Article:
Forever Timeless. Leonid Yacobson's Ballet Masterpieces

01 Dec 2022 19:00 | At the Hermitage Theater


This unique programme celebrates Leonid Yacobson, an outstanding 20th century choreographer, and features a number of his famous shows, painstakingly recreated and revived: The Wedding Cortège one-act ballet and several masterful miniatures from the Rodin and Classicism-Romanticism cycles. The programme's première was originally timed to honour the 50th anniversary of the very first concert that Yacobson staged for his troupe, presenting it with great success in June 1971.

The Leonid Yacobson Ballet Theatre is bringing the inimitable creative heritage of its founder back to the playbill, remembering the great artist that did so much to profoundly change the very nature of the Leningrad (St. Petersburg) ballet scene, and even the overall art of ballet worldwide. After a long hiatus, we have recreated the choreographic miniatures inspired by Rodin’s sculptures, which once shocked the contemporaries with their eroticism. Our young dancers have trained for the performance under tutors who used to play in these ballets with Yacobson at the helm.

Leonid Yacobson (1904–1975), founder and art director the Choreographic Miniatures troupe, which now bears his name, was known as Soviet ballet’s chief troublemaker. His party chaperones were likely intimidated by his unpredictable imagination. Here he gets into his head to bring Rodin’s sculptures to life while dressing the performers into figure-hugging, nude-shaded onesies — and living, breathing bodies entwining in such scandalous ways are nothing like embracing stones! Here is his Wedding Cortège — with very interesting timing, right at the peak of the worldwide campaign for allowing Jews to freely leave the Soviet Union; and with such sympathetic depictions of miasteczko inhabitants, too, straight out of Chagall’s art! And then there’s The Bedbug, where Yacobson derides the petty bourgeoisie mindset, precisely when everyone and their mother was chasing after fancy Czech furniture. So it is hardly surprising that the Choreographic Miniatures’ repertoire was subjected to special scrutiny: having finally gained a troupe of his own at the age of 65, the choreographer was overflowing with new ideas, and putting on show after show with tireless youthful enthusiasm.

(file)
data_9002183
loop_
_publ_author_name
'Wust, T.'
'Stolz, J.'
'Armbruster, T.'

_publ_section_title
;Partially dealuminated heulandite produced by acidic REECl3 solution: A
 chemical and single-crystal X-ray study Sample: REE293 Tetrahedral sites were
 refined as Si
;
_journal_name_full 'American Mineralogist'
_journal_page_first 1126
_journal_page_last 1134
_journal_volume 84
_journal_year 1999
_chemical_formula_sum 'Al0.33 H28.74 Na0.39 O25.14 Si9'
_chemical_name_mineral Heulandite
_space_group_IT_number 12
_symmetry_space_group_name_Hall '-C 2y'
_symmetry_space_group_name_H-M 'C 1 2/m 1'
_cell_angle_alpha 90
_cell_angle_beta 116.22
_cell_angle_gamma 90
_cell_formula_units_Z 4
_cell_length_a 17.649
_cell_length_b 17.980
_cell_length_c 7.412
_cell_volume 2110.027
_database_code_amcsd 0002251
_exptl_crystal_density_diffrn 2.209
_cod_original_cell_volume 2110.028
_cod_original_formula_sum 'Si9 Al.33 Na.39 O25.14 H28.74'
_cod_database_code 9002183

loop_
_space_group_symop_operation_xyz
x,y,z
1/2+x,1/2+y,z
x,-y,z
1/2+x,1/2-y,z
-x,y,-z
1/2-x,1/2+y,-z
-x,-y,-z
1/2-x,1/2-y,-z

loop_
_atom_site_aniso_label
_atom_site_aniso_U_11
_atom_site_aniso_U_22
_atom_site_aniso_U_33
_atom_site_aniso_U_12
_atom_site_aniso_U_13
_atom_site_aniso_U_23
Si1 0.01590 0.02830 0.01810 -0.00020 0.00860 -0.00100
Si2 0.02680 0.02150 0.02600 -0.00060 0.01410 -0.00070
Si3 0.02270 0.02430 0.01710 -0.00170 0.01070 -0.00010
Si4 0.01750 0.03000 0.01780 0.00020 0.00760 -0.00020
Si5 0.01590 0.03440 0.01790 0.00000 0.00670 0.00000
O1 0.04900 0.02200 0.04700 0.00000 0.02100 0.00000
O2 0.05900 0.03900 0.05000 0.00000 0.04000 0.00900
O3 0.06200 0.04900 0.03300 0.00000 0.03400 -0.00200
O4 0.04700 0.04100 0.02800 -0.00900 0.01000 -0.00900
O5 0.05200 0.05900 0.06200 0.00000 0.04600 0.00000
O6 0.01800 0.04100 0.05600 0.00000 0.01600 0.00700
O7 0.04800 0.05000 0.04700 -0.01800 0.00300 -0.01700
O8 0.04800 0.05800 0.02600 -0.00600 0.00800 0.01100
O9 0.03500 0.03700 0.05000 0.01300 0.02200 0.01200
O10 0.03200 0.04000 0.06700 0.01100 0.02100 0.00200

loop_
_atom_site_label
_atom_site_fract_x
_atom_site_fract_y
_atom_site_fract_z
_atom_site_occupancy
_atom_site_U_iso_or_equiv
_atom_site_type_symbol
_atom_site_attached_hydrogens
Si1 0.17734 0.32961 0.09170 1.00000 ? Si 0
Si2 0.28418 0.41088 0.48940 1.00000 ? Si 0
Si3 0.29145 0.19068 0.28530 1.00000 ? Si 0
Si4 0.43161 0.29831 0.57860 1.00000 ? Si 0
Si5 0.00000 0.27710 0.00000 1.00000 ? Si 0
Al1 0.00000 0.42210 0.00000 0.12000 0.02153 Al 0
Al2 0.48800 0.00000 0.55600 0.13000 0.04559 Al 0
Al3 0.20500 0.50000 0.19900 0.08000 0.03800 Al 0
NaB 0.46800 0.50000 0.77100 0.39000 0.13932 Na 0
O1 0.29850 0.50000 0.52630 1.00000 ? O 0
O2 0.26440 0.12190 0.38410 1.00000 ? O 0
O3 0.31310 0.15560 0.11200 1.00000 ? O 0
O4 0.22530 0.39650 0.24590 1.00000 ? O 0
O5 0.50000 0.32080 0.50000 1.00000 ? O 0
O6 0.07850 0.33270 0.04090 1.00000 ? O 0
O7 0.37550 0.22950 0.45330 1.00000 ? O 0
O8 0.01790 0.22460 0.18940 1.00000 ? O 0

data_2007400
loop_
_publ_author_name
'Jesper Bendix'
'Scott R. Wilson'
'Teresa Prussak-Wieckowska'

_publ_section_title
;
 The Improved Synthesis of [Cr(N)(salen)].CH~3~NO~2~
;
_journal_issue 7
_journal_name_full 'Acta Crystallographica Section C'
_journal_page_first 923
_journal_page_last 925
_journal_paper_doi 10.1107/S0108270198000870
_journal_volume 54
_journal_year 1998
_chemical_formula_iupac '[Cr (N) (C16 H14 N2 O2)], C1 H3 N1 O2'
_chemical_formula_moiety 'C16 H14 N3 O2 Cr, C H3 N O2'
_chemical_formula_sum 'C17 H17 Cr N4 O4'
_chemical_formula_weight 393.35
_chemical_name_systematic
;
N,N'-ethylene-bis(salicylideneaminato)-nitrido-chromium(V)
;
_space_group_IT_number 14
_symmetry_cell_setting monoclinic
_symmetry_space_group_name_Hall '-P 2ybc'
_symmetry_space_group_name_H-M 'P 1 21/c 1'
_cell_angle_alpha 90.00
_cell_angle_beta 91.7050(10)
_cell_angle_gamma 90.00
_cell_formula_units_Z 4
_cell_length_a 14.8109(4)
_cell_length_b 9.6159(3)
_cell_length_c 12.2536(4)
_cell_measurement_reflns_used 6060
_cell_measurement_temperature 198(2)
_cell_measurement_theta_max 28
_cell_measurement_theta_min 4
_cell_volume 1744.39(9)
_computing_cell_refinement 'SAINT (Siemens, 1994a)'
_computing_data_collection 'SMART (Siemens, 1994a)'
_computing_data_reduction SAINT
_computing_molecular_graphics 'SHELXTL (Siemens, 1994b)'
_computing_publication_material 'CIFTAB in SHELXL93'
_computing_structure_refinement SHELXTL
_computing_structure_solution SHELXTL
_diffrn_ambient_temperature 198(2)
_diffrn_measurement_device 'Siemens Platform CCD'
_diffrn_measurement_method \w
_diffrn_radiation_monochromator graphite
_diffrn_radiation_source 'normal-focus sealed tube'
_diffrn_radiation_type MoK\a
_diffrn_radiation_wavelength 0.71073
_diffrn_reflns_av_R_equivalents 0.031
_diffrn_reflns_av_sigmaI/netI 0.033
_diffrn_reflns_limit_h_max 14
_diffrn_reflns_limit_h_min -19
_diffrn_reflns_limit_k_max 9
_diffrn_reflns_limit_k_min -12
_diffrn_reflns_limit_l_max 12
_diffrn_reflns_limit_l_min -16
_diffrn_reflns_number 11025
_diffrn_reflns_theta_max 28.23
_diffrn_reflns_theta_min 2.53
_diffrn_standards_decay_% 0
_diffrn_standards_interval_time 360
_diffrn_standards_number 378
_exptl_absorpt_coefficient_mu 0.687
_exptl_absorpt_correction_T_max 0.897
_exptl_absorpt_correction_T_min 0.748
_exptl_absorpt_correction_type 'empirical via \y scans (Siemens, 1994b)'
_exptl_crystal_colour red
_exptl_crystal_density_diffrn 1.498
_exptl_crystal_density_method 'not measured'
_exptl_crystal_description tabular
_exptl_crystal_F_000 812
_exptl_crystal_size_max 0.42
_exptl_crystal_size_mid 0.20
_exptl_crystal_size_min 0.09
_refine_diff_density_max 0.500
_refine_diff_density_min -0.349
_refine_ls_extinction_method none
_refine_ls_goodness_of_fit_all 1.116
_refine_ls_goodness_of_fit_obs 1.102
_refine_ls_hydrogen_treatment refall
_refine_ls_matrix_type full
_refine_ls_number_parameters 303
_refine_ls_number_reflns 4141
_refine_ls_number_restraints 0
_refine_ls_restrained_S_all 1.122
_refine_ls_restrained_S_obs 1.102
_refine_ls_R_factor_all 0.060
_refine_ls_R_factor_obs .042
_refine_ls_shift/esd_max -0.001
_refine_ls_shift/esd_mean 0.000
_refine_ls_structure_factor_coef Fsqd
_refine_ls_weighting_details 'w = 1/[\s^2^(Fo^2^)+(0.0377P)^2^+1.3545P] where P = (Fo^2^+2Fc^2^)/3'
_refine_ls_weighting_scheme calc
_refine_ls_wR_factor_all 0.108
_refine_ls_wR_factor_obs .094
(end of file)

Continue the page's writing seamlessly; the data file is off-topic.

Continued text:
Tatyana Kuznetsova, Kommersant

Had Leonid Yacobson (1904–1975) lived anywhere else rather than the USSR in an era when all art had to be marinated in ideology, his 100th birth anniversary would have been celebrated far beyond a small circle of professionals and people in the know. But he happened to create his ballets at such a time that compels encyclopaedias to add “Soviet” on top of “choreographer” when describing his profession. Having lived out his life in obscurity behind the iron curtain, he still remains virtually unknown around the world, even though his contribution to the history of ballet is no less significant than that of Petipa or Balanchine.

Maya Krylova, Nezavisimaya Gazeta

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01 Dec 2022 19:00
At the Hermitage Theater


Choreography by Leonid Yacobson

Set design by Valery Levental, People’s Artist of Russia Vyacheslav Okunev

Costumes by People’s Artist of Russia Vyacheslav Okunev, Tatyana Noginova, Anna Yakushchenko

Lighting by Evgeny Ganzburg and Kamil Kutyev

Running time: 2 hours

Presented with one interval. 

Act I

Pas de quatre (Music by Vincenzo Bellini)
Pas de deux (Music by Gioacchino Rossini)
Sextet (music by Wolfgang Amadeus Mozart)
Pas de trois (Music by Gioacchino Rossini)
Taglioni's Flight (music by Wolfgang Amadeus Mozart)

 Act II

The Wedding Cortège (music by Dmitri Shostakovich).


Eternal Spring (music by Claude Debussy)
The Kiss (music by Claude Debussy)
Eternal Idol (Music by Claude Debussy)
Despair (Music by Sergey Prokofiev)      
Ecstasy (Music by Sergey Prokofiev)
Paolo and Francesca (Music by Alan Berg)
Minotaur and Nymph (Music by Alan Berg)